Arrhenius Concept
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Arrhenius Concept

One of the properties that acids and bases have in common is that they are electrolytes--they form ions when they dissolve in water. Svante Arrhenius, a Swedish chemist who received a Nobel prize in 1903 for his work on electrolytes, focused on what ions were formed when acids and bases dissolved in water. He came up with the concept or idea that acids dissociated in water to give hydrogen ions and that bases dissociated in water to give hydroxide ions. This definition is very useful when we talk about acids and bases as being electrolytes in solution.

These equations (also shown in example 12 in your workbook) serve as examples.

An acid, like HCl, is something that dissociates in water to give hydrogen ion.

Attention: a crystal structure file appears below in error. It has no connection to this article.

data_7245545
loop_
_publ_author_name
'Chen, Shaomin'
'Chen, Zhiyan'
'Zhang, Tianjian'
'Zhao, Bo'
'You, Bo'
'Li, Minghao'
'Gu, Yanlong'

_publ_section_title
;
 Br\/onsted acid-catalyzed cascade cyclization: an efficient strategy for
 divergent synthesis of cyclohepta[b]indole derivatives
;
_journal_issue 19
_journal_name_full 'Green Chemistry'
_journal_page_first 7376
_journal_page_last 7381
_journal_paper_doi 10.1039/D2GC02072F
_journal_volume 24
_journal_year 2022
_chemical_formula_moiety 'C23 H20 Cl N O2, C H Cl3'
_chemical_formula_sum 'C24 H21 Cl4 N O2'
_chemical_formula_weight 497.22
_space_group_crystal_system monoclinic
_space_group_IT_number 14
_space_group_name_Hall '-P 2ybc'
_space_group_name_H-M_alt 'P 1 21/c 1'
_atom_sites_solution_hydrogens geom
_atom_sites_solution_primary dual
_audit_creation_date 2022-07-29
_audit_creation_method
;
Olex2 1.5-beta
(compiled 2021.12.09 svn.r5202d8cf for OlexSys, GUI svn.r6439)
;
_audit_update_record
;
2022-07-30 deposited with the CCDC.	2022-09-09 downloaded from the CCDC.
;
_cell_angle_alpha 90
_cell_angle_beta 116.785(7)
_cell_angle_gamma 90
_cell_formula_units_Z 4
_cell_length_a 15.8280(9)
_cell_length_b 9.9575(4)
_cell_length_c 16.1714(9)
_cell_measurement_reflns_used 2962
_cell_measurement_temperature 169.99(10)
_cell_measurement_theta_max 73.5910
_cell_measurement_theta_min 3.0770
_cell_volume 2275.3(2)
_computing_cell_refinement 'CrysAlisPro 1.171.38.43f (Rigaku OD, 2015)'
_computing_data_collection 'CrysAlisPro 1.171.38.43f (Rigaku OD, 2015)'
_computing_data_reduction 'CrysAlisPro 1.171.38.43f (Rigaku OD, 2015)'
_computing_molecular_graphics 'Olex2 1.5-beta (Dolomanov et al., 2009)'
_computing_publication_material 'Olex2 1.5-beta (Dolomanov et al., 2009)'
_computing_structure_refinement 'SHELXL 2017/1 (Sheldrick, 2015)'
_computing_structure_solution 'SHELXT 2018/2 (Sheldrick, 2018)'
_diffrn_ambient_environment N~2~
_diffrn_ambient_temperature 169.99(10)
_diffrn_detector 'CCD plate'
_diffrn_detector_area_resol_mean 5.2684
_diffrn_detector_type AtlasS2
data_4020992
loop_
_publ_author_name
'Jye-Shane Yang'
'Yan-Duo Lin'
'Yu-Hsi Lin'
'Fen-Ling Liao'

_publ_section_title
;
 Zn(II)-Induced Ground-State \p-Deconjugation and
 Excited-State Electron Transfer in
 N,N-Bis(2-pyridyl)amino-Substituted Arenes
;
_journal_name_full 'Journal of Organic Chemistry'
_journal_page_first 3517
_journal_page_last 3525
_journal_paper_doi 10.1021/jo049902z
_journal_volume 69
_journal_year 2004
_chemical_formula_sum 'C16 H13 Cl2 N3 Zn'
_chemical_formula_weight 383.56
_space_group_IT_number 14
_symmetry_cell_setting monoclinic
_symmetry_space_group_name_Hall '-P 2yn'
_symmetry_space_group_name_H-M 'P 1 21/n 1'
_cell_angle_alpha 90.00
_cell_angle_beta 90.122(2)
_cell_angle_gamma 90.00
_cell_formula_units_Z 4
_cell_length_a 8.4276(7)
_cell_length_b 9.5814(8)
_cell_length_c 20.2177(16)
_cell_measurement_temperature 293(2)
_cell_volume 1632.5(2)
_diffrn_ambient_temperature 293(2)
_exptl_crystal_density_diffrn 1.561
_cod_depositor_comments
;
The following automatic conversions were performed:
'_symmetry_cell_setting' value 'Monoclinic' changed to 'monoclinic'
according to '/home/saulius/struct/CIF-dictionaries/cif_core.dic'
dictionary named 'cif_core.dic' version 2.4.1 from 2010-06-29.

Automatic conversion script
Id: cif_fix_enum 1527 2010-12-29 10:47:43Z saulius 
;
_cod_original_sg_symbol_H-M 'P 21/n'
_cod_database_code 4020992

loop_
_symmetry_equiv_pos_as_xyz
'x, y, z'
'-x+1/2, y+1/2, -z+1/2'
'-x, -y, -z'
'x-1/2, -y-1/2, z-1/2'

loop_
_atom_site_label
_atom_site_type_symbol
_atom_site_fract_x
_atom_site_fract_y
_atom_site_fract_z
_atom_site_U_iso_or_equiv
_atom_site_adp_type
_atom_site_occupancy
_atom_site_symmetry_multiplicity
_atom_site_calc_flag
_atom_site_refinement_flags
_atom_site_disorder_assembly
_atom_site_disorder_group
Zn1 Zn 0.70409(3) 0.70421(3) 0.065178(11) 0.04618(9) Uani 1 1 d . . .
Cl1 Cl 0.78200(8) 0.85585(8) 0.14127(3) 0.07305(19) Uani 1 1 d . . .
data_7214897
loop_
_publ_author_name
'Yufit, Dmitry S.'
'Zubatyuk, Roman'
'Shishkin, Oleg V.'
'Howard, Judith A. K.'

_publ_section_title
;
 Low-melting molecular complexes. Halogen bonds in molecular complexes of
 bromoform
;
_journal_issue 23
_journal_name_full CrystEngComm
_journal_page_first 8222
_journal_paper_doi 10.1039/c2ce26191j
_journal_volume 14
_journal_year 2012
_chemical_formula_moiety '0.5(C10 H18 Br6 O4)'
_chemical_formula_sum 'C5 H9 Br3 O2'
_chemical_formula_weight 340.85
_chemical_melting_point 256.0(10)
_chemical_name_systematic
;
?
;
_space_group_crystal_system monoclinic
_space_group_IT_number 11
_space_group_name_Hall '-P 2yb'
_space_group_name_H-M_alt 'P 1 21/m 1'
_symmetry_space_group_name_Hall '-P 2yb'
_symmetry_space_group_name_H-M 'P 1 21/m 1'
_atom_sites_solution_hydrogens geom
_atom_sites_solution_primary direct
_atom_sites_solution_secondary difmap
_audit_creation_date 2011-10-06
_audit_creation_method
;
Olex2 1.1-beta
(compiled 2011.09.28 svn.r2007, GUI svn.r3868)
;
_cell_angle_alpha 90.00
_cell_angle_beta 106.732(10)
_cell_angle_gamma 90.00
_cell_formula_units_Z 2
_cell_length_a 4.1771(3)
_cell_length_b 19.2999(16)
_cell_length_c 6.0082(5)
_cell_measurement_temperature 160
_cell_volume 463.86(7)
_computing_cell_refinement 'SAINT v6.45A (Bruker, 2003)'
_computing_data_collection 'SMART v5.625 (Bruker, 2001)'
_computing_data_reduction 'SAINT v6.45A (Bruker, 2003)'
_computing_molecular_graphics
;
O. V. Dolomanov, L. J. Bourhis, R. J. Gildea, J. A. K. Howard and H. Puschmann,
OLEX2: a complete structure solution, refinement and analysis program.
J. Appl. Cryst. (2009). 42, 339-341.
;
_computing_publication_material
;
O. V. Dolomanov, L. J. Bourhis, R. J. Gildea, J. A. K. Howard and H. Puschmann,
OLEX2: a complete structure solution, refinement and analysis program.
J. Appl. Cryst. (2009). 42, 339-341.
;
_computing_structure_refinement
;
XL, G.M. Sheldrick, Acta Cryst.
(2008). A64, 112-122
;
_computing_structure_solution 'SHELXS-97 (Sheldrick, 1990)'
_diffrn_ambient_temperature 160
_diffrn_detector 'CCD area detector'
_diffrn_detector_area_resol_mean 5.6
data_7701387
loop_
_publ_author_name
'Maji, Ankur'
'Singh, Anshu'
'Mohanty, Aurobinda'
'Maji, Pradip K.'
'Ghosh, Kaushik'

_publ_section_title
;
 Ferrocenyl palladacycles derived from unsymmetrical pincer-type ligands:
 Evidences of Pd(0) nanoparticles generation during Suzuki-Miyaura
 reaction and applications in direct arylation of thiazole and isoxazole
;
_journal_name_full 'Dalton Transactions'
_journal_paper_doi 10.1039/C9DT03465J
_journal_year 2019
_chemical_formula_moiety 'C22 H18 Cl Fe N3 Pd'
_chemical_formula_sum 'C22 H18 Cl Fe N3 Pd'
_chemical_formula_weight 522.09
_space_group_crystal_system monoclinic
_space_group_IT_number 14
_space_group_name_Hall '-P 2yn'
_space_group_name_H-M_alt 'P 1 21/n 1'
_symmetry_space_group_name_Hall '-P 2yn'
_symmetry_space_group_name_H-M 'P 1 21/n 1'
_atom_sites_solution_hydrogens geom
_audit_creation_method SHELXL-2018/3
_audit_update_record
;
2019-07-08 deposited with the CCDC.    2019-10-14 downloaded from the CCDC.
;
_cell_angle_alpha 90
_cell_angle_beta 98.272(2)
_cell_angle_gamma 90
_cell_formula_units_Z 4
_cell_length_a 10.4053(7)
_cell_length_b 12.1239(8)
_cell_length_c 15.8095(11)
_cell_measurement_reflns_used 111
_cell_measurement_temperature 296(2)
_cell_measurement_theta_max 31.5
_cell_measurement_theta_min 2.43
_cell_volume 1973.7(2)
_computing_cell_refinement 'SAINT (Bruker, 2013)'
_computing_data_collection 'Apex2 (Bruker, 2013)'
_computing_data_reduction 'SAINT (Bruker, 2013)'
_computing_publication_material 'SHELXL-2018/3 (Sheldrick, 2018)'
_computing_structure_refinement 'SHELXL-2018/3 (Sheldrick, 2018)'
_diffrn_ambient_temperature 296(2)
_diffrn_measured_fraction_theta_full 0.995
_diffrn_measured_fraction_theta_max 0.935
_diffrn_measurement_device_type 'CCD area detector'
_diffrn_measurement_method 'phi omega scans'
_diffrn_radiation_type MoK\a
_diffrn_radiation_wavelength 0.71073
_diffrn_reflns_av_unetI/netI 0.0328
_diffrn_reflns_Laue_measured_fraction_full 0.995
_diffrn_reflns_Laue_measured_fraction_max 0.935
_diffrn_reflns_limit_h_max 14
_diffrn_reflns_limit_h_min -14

HCl rtarrow.gif (850 bytes) H+ + Cl-
A base, like NaOH, is something that dissociates in water to give hydroxide ion.
NaOH rtarrow.gif (850 bytes)Na+ + OH-
Acids and bases neutralize one another because the hydrogen ion and the hydroxide ion combine with one another to form water. The top equation shown here is the net-ionic version of acid-base neutralization. The complete-formula equation for this reaction (shown below) will depend on which acid and which base are reacting. In general, however, it will show that an acid and a base neutralize one another to form water and a salt. If the salt is soluble, it won't show up in the net ionic equation, but the ions are there in solution as spectator ions.
H+ + OH- rtarrow.gif (850 bytes) H2O
HCl + NaOH rtarrow.gif (850 bytes) H2O + NaCl


Arrhenius focused on the idea that acids and bases split into ions when they dissolved in water. In a sense, the Arrhenius concept focuses on what the chemical contains or what is there in solution.

Two important features of acids and bases are readily explained using Arrhenius' approach. They are multiprotism and neutralization.


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